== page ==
The weight of an Aprilia RS250 is low down and the steering is slightly slower than the RGV. This combination makes for a predictable hanging experience that puts you at ease as soon as you get on to ride.
The polished pressed aluminium frame is incredibly rigid and inspires great confidence at speed, paired with excellent upside down forks and rear shock, feedback is impressive and the whole setup makes for a poignant ride.
The banana swingarm is made from the same polished aluminium as the frame and is incredibly pretty.
Enhancing the basic framework of the bike is the stunning bodywork that along with the frame looks straight off a race-developed bike.
Compared to other two-strokes of the time the Aprilia felt very stable at speed and there would be little tank slap to scare you; largely down to the fact it was heavier than its competition such as the Yamaha TZR250 or KR-15.
Aprilia also had the edge in the styling department. While Japanese rivals opted for practicality, Aprilia shot for design and to get as close to a sexy racing machine as possible.
Anything not necessary was stripped off the RS 250 and it was strictly about being a minimalist sports bike in the shadow of the great race bikes.
Brembo four piston disc brakes are more than capable at providing the stopping power necessary to calm down the RS250. They are powerful and the suspension set up combined makes for a nice rider experience.
It is not a comfortable ride, but it was never meant to be. Sure, it’s less of a strained riding position than a genuine Grand Prix bike but a few hours in the saddle will be more than enough.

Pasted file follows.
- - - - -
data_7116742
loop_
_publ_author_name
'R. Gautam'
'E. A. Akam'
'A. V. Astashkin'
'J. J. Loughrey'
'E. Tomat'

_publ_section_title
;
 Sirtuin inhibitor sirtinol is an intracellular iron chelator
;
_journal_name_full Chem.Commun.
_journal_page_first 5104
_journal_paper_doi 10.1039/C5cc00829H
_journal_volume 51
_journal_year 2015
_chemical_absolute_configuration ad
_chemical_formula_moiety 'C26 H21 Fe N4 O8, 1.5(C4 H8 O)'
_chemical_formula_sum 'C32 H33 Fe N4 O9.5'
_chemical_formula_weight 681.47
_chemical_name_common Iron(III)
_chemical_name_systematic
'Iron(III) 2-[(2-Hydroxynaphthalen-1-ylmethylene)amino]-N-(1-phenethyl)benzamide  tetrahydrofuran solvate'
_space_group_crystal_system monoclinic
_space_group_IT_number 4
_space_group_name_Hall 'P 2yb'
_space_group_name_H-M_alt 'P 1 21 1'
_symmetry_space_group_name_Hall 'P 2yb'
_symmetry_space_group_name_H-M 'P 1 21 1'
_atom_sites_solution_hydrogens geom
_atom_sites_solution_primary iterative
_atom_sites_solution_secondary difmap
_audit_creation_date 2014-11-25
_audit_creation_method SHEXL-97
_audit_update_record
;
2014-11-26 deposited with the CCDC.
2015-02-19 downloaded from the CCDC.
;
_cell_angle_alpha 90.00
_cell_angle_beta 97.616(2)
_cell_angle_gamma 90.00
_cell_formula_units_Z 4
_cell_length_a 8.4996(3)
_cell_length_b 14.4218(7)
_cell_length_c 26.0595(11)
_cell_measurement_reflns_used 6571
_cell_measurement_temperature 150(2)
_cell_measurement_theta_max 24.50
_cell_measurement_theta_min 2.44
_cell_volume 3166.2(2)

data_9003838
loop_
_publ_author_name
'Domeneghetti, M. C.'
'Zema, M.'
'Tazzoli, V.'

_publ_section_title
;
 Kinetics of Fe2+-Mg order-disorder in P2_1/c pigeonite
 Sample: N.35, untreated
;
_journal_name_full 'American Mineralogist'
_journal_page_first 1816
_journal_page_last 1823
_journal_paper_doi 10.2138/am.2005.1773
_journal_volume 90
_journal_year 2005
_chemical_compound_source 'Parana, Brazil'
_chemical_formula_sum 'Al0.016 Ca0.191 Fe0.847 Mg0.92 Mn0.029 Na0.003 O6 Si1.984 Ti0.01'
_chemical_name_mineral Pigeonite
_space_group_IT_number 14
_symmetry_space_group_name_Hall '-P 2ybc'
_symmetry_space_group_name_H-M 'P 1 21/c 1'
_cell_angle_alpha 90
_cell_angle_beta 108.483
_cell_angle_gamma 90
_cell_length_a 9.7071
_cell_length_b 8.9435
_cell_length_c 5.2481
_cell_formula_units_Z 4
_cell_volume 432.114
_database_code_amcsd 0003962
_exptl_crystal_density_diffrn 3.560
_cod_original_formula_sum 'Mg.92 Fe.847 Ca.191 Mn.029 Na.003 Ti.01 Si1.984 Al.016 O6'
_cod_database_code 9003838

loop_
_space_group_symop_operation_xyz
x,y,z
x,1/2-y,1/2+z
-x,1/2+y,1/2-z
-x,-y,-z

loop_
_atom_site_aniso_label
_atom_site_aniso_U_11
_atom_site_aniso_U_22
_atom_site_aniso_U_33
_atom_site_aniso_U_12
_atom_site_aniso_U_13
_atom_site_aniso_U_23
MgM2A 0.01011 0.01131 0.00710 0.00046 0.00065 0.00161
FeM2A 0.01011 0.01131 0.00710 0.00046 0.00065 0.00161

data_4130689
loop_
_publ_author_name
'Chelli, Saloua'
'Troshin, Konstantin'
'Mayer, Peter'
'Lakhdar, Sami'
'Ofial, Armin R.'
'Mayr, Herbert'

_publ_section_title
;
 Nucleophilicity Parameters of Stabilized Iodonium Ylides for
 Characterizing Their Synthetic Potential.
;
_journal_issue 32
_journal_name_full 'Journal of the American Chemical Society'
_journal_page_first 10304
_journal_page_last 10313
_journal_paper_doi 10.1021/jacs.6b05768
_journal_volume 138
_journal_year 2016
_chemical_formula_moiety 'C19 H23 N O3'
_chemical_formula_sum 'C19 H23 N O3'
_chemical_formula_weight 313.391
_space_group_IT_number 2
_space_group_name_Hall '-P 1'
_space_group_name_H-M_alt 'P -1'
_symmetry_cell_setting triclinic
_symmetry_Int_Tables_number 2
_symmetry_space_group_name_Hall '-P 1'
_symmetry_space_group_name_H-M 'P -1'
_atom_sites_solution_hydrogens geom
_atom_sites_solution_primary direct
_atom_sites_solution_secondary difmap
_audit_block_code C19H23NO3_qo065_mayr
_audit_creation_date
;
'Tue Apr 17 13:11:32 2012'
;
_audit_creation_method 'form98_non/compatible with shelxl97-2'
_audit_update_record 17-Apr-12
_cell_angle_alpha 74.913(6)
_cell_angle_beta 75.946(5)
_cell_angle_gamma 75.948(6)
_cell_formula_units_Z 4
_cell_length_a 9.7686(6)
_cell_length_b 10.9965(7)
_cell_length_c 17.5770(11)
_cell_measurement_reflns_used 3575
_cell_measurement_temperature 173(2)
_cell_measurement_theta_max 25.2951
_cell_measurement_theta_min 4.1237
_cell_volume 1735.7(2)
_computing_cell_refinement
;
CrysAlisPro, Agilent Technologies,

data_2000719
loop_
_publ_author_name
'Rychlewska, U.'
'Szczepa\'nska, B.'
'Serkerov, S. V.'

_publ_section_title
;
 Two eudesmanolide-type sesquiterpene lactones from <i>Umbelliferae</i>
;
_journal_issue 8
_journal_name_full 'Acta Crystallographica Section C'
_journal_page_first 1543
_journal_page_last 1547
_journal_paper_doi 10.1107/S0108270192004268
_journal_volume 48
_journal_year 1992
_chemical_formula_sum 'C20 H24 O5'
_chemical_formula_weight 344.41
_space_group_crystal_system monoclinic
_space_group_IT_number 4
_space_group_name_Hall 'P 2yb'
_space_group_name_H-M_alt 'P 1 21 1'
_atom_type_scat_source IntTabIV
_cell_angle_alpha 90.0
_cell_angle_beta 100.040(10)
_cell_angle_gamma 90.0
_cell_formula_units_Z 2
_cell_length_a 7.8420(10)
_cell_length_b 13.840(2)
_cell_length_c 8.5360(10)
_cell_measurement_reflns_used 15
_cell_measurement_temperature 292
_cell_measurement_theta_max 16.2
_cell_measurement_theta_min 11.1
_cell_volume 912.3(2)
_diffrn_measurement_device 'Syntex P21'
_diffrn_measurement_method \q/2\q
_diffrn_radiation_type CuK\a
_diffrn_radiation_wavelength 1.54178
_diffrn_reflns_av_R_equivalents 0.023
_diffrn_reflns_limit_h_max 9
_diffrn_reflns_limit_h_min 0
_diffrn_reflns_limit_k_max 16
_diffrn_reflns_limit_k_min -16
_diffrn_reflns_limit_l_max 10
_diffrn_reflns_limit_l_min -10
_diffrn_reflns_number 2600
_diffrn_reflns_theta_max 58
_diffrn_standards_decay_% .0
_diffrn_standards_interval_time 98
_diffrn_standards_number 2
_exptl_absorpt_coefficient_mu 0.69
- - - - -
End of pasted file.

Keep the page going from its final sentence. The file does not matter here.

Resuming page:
The seat is very thin and the banana swingarm pushes you forward over the tank.
Any ideas of riding 2-up or any significant distance should be discarded immediately, as the Aprilia RS250 was never designed to be your typical road bike. Get out and ride the hell out of it, ride it to the tracks and then let loose like a bat out of hell when you get there.
A neat little feature on the RS 250 was the built-in lap timer into the display, for those who would want to test their skills and the closed tracks, with the hope to get faster with each lap.
Reliability of the Aprilia RS250 was always pretty good and no real complaints were to be had other than the usual issues that could go wrong with any two-stroke machine.
The biggest concern that affects an RS 250 is the lack of use and time spent standing still. Any parts that have come into contact with fuel will likely be degraded; it can wreak havoc on plastics and rubber.
Old fuel is also detrimental to carbs, so this is something to be conscious of if looking for an Aprilia RS250 today. Fortunately there are plenty of two-stroke enthusiasts and mechanics that will be able to fix things for you if it’s something you don’t want to tackle yourself.
Parts can be an absolute nightmare, as Aprilia was known for having supply issues that were never fully resolved. Your best bet is to take your time looking for an RS 250 and buy the best, most complete version you can find.